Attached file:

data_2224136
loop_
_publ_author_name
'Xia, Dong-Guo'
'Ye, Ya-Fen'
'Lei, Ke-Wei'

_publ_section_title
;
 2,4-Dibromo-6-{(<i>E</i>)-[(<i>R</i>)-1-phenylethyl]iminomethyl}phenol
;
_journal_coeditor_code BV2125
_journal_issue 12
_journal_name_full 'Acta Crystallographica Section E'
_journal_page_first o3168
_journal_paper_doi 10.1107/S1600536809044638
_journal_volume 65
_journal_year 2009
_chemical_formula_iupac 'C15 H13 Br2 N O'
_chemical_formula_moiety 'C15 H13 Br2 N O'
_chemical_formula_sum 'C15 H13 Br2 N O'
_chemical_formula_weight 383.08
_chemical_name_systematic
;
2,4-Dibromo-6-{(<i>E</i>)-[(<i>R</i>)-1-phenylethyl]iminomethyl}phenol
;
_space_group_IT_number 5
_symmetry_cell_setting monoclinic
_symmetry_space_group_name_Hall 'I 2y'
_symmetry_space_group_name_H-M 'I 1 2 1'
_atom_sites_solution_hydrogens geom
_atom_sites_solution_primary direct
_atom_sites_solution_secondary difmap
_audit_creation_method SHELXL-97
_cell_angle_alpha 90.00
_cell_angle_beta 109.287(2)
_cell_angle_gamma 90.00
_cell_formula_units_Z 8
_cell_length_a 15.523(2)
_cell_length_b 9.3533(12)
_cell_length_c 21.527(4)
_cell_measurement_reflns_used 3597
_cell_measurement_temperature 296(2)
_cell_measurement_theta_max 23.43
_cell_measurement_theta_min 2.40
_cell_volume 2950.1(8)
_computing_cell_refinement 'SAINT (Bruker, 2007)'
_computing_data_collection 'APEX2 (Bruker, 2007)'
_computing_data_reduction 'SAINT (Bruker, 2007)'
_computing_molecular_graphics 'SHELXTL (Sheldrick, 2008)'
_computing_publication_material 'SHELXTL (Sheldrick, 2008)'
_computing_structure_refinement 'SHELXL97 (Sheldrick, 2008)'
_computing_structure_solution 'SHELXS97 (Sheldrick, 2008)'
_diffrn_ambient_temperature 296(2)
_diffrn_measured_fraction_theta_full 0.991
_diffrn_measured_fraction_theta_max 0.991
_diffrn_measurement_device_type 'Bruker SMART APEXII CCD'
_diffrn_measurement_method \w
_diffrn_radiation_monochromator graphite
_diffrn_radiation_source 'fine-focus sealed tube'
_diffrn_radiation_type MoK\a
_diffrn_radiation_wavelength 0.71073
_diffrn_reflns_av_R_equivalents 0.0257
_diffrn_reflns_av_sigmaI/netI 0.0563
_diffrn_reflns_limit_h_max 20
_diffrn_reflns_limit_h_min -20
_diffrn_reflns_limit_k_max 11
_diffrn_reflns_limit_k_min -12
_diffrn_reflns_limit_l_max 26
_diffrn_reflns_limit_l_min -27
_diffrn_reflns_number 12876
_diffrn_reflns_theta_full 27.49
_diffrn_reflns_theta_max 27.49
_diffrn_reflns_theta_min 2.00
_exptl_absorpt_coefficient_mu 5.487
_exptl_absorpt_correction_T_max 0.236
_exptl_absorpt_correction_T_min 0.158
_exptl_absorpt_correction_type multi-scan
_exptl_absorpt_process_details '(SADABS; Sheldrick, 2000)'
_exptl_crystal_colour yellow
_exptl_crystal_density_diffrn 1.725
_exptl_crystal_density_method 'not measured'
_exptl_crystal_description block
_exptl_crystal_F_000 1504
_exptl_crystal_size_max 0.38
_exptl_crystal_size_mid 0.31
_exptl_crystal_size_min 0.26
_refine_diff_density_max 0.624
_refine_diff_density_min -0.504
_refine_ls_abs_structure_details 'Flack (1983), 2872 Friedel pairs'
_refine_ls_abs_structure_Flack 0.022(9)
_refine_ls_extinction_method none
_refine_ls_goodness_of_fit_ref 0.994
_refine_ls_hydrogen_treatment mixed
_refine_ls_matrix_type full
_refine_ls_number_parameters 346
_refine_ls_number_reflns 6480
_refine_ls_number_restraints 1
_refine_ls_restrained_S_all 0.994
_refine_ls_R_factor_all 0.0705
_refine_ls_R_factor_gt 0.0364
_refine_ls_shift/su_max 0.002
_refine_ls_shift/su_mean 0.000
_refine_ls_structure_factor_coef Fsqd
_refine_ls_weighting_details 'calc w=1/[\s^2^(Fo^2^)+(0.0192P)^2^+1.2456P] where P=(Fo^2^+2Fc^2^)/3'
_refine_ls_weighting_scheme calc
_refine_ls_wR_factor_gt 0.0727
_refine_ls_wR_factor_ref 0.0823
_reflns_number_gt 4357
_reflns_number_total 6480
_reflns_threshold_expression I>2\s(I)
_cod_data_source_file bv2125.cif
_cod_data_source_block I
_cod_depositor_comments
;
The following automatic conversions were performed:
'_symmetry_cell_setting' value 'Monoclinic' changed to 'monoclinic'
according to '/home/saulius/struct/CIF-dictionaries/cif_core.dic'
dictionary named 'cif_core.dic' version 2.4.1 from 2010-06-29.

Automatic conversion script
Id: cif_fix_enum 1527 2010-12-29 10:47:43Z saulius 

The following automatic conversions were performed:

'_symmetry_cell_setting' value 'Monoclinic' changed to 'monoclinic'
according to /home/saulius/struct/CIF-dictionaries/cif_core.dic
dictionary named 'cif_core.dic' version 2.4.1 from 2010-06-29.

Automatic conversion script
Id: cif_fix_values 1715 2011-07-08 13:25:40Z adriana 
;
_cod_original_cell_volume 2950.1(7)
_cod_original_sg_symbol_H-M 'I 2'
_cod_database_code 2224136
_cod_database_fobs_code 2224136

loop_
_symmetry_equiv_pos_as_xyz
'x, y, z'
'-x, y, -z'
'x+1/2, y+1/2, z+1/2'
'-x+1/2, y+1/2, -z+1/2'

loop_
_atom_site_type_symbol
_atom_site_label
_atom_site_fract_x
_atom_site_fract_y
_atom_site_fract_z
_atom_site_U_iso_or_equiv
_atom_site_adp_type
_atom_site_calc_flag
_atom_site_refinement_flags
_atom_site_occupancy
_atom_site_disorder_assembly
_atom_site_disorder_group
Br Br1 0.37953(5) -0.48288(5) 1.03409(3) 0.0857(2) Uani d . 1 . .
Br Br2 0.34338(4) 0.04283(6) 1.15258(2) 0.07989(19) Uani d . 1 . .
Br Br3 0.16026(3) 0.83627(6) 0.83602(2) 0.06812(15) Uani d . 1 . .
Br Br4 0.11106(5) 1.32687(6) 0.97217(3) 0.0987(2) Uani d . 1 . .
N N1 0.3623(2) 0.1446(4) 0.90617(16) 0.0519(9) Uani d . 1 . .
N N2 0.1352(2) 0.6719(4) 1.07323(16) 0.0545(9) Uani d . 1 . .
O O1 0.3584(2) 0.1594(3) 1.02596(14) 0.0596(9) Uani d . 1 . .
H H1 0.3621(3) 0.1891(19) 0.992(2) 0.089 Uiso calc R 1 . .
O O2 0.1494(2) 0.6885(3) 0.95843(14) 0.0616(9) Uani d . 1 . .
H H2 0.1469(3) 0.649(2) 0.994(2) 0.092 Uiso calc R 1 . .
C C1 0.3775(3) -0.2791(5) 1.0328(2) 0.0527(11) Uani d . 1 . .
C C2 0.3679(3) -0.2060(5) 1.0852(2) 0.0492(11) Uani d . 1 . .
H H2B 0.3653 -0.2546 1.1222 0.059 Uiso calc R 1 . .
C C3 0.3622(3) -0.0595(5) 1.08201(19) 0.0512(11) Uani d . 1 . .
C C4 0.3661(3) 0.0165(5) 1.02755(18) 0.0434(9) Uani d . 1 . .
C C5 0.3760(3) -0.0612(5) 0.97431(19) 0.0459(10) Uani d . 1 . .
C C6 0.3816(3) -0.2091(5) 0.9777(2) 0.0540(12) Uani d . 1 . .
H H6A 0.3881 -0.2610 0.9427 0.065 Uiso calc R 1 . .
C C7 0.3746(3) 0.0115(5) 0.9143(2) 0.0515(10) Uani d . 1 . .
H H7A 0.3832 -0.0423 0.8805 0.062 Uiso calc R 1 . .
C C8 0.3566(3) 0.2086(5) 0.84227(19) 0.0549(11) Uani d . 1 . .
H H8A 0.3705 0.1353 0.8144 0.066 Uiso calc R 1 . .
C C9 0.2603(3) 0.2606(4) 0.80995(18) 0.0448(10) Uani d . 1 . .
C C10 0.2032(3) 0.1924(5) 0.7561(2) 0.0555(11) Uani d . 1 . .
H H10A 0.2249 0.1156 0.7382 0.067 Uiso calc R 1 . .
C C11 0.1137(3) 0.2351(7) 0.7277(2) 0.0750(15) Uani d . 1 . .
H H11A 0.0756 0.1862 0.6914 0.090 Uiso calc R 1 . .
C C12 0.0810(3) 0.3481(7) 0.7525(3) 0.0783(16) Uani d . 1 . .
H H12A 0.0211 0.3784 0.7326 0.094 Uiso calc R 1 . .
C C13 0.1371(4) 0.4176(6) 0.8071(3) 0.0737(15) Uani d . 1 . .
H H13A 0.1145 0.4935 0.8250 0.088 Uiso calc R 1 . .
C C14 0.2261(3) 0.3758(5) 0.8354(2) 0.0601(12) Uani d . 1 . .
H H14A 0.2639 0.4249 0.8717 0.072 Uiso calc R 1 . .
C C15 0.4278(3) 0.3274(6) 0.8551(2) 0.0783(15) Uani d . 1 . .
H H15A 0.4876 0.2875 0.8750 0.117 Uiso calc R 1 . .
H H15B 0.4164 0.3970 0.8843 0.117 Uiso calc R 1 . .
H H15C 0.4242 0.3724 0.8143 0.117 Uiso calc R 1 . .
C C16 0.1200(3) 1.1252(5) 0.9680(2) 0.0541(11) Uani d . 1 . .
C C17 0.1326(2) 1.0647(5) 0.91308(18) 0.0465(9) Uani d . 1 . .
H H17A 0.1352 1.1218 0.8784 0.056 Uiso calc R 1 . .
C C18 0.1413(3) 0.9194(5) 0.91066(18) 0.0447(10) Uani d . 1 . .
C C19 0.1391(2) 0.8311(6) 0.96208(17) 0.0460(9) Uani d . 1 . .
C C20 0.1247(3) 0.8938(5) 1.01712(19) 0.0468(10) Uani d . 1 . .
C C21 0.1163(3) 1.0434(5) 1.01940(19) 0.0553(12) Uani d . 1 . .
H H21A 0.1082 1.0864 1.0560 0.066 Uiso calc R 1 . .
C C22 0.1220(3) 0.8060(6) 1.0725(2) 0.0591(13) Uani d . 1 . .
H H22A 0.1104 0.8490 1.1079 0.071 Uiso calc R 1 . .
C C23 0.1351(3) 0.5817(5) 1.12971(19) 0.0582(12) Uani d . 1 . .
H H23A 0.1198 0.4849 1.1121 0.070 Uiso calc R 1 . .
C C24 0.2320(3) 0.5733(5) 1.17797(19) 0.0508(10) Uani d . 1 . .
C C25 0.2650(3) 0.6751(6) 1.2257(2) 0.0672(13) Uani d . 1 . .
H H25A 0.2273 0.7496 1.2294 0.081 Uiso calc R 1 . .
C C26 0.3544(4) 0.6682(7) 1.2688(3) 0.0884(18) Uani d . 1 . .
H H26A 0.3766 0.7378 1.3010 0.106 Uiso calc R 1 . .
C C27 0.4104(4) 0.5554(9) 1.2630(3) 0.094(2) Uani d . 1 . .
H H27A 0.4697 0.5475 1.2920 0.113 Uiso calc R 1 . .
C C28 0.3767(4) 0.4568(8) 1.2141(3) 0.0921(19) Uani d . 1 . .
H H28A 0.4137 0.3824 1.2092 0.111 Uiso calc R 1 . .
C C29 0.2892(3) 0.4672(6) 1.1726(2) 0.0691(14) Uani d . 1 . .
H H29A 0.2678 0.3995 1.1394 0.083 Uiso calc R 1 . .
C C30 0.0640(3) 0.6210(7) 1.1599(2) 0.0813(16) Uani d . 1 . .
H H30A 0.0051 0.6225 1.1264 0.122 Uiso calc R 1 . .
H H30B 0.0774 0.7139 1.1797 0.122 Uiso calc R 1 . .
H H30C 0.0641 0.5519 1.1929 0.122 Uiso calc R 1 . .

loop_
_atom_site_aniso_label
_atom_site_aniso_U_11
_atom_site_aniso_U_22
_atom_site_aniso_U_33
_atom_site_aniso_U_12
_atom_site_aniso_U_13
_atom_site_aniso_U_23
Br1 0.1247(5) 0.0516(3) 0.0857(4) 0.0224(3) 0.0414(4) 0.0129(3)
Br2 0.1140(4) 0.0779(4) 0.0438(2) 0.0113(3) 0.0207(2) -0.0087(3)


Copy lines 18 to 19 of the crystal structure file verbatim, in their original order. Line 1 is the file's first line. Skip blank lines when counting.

_chemical_formula_iupac 'C15 H13 Br2 N O'
_chemical_formula_moiety 'C15 H13 Br2 N O'